• Sir - Amid the uproar over cow protection in India, it is ironic that 18 cows recently died of suffocation and negligence in a panchayat-run shelter in Chhattisgarh. Numerous cows have died in the past in the state's shelters, which are equipped to accommodate stray cows as well. India's approach towards these animals is puzzling. While they are considered sacred by many, India is one of the leading exporters of beef in the world. Until recently, the cow was mostly considered important for its cultural and economic value. Now it has been politicized, and mob violence is carried out in its name.
Aug 15, 2018 00:00 IST

Season's flavours

Well before it starts, two different sets of friends tell me they have tickets for two different days of the Lord's Test. This puts me in a bad mood. Why couldn't they have thought of asking me if I also wanted to buy a ticket at an extortionate 40 pounds? In London, I watch the first Test on TV surrounded by hot sunlight, wondering if the British security services had managed to get the Americans to use their HAARP technology to tweak the weather over Birmingham. The ball swings, our batting fails except for VK in the first innings, and we lose by not a huge margin. Ah, well, no doubt Team India will come back strongly at Lord's, what a pity about that ticket I don't have.
The Thin Edge
Ruchir Joshi
Aug 14, 2018 00:00 IST

Just Fast

Last March, the Centre admitted to the Supreme Court that 36 per cent of sitting members of parliament and members of legislative assemblies were facing trial in 3,045 criminal cases. The nation faces a peculiar dilemma here. The Representation of the People Act debars anyone from continuing as a legislator once he or she is convicted in a court of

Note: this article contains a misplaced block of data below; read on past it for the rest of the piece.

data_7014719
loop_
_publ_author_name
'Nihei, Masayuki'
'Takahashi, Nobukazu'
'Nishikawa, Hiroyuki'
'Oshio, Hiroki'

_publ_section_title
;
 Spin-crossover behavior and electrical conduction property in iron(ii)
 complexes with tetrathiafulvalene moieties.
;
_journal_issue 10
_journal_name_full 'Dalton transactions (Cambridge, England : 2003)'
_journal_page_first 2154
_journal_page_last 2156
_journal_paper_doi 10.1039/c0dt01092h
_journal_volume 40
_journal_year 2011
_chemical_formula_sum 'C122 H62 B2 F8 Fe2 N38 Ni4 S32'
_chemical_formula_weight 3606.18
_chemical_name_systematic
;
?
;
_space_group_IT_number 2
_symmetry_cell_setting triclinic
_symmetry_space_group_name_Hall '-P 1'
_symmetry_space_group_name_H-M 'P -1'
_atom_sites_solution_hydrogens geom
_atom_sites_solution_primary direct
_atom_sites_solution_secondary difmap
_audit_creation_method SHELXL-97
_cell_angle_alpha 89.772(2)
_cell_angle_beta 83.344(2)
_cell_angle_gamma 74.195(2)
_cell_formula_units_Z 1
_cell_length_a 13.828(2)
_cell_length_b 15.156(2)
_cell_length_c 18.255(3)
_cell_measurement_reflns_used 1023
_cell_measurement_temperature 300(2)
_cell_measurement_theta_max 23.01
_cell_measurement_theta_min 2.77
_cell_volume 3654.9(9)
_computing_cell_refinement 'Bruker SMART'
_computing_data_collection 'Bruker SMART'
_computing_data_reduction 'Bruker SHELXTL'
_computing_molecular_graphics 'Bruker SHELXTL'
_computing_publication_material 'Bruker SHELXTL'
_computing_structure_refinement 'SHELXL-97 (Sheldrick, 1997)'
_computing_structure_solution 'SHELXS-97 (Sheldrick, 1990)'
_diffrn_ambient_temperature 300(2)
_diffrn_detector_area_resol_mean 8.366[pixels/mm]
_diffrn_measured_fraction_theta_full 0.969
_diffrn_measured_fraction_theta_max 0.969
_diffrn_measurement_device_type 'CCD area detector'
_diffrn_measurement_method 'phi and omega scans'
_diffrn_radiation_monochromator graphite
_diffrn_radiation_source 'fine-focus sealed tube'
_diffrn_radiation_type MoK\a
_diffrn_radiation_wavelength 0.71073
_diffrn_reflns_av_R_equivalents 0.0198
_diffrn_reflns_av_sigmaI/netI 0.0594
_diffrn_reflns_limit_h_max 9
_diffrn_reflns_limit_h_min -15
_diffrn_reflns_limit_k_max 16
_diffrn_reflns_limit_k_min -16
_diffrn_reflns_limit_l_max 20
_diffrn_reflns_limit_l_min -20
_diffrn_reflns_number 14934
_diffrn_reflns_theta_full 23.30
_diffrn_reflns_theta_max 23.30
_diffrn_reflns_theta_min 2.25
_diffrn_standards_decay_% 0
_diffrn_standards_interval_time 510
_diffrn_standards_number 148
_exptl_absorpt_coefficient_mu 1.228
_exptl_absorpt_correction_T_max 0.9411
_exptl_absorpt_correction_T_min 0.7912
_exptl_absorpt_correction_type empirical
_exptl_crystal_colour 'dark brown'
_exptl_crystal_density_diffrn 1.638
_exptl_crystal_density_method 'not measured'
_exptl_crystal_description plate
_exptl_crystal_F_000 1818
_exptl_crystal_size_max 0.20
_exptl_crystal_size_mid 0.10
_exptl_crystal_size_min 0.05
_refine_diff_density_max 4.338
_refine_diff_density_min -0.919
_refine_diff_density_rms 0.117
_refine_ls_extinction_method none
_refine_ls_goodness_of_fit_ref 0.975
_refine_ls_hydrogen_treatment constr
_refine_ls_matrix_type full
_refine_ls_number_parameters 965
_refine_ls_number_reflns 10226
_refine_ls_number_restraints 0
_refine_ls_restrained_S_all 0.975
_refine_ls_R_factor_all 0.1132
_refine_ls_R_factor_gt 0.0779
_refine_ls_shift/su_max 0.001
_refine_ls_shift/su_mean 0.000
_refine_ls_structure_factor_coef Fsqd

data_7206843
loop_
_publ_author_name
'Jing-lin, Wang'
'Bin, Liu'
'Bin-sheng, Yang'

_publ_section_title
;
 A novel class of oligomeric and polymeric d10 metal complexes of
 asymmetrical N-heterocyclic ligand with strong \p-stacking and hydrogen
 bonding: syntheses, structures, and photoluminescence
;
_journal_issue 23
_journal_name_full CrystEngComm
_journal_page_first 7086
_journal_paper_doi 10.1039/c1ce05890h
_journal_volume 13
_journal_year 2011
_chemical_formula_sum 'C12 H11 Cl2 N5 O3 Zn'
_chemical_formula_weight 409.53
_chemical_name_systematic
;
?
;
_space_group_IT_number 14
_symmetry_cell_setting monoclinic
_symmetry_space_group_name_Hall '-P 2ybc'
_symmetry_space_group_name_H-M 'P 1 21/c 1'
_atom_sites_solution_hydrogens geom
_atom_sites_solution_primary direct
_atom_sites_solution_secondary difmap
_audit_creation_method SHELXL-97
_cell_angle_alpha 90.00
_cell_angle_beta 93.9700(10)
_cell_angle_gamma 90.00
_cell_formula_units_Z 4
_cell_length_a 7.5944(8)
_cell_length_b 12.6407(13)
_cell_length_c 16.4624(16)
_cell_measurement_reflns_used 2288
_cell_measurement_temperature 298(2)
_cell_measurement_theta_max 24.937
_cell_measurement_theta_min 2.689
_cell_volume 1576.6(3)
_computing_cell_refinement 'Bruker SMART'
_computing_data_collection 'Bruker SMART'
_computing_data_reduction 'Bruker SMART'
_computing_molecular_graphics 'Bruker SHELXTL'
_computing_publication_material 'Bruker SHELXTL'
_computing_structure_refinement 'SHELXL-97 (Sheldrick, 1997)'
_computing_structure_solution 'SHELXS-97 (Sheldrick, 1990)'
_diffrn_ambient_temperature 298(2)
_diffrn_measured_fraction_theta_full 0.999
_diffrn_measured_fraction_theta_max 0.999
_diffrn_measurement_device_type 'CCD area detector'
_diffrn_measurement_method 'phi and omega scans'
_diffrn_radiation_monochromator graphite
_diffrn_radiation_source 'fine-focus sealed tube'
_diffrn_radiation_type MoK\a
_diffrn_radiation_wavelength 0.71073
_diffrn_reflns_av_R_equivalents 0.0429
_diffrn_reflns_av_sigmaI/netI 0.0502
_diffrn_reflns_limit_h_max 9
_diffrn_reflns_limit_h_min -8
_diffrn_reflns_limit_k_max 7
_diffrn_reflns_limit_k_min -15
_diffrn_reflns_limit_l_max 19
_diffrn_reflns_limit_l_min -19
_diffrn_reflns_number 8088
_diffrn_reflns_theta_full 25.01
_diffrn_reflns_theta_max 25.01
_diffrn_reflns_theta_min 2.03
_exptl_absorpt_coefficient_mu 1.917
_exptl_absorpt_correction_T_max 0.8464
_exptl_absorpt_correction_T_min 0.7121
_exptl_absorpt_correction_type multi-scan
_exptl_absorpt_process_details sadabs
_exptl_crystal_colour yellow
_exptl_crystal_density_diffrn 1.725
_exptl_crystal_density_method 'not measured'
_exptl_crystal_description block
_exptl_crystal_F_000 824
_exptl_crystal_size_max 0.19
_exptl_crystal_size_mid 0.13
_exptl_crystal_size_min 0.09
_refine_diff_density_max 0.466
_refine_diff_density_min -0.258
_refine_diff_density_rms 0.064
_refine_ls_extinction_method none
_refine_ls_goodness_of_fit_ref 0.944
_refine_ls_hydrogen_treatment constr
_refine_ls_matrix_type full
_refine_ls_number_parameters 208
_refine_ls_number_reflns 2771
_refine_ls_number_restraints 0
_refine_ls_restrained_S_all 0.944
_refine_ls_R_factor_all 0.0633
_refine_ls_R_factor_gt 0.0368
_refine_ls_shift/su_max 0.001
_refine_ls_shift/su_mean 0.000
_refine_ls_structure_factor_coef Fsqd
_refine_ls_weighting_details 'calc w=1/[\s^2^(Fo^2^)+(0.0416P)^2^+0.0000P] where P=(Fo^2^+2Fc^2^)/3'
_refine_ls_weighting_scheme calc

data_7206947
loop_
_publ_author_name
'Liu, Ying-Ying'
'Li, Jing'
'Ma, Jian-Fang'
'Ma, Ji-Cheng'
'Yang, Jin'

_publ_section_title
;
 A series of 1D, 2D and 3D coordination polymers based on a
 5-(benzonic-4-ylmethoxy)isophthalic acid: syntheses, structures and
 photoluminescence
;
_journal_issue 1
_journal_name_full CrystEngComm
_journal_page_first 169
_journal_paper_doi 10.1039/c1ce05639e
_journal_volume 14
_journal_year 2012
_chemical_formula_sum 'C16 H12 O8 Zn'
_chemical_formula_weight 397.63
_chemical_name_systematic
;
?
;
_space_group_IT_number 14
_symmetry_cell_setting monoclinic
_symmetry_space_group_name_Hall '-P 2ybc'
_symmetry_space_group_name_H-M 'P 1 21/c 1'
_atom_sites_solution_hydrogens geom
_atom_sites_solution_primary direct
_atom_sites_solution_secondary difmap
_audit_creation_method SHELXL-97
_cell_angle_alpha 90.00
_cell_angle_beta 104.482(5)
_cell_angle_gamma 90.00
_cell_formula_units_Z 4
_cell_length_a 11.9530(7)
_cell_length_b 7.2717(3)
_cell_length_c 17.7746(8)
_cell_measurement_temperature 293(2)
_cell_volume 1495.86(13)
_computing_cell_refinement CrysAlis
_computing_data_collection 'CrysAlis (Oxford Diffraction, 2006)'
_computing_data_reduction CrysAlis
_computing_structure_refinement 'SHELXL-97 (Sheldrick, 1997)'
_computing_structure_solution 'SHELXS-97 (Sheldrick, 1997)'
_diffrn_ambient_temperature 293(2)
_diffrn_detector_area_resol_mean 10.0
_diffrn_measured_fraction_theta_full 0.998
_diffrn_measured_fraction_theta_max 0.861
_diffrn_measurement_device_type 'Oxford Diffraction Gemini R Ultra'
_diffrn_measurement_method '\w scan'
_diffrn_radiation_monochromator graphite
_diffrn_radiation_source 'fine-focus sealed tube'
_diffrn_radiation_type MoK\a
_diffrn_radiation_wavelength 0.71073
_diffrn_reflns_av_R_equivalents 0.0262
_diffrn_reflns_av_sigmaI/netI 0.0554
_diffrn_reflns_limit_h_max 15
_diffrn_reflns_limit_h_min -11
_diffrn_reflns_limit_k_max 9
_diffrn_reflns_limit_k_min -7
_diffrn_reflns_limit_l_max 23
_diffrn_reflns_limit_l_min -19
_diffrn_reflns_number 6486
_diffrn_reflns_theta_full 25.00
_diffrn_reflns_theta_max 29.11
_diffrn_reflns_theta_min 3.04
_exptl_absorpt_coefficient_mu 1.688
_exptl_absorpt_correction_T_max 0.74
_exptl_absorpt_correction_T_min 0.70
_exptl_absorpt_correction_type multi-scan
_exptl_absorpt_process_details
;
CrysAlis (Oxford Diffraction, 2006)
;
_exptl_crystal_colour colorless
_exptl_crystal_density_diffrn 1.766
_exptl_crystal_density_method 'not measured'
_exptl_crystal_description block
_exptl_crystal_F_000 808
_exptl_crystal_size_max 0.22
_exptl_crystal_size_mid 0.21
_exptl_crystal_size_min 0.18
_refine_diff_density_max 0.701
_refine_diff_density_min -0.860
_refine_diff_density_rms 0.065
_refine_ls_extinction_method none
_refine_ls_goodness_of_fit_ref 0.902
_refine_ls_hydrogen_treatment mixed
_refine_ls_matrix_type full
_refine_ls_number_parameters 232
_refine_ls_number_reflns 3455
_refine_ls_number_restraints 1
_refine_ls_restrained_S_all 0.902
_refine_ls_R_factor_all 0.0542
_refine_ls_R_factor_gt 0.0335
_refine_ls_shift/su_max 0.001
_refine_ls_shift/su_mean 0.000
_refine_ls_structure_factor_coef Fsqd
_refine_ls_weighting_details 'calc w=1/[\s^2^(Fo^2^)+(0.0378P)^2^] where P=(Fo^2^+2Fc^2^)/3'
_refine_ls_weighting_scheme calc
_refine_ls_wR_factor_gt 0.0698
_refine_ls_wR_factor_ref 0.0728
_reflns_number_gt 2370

Aug 14, 2018 00:00 IST

Cut Off

The clarion call of 'development' in the digital age has little meaning in a nation where a significant section of the population is excluded from its ambit. This is what seems to have happened in India, as a study conducted by an information and communications technology policy think tank, LIRNEAsia, has found. According to the report, the gender 
Aug 14, 2018 00:00 IST

Power of data

India observes Statistics Day on June 29 to mark the birth anniversary of P.C. Mahalanobis, the architect of the most credible official statistical system in post-Independence India. The National Sample Survey Directorate was first set up under the ministry of finance in 1950; it aimed to collect data in the areas that are vital for developmental planning.
Sabir Ahamed Aug 14, 2018 00:00 IST

Puzzling enthusiasm; Another shock; Parting shot

Puzzling enthusiasm

• Sir - The iconic Swedish home furnishing brand, IKEA, recently opened its... | Read»

Another shock

• Sir - It is a matter of shame that incidents of sexual violence against m... | Read»

Parting shot

• Sir - It is high time that the National Highways Authority of India paid ... | Read»

In the dark

• Sir — The police are lackadaisical in their night-patrolling in Anisabad.... | Read»

Poor defence

• Sir — Justice should be meted out to the girls who were drugged and raped... | Read»

Smart move 

• Sir — The state government recently announced new incentives for doctors ... | Read»

Aug 14, 2018 00:00 IST

Nooks of the past

The last few decades, especially since the time of B.R. Ambedkar's birth centenary, have seen active interest in recovering Dalit history. Scholars and activists have shown alacrity in seeking the origins of a modern Dalit identity. An outcome of this search has been the discovery of Iyothee Thass Pandithar (1845-1914), the radical Dalit thinker who has now become a household name, at least in Tamil Nadu. 
A.R. Venkatachalapathy Aug 13, 2018 00:00 IST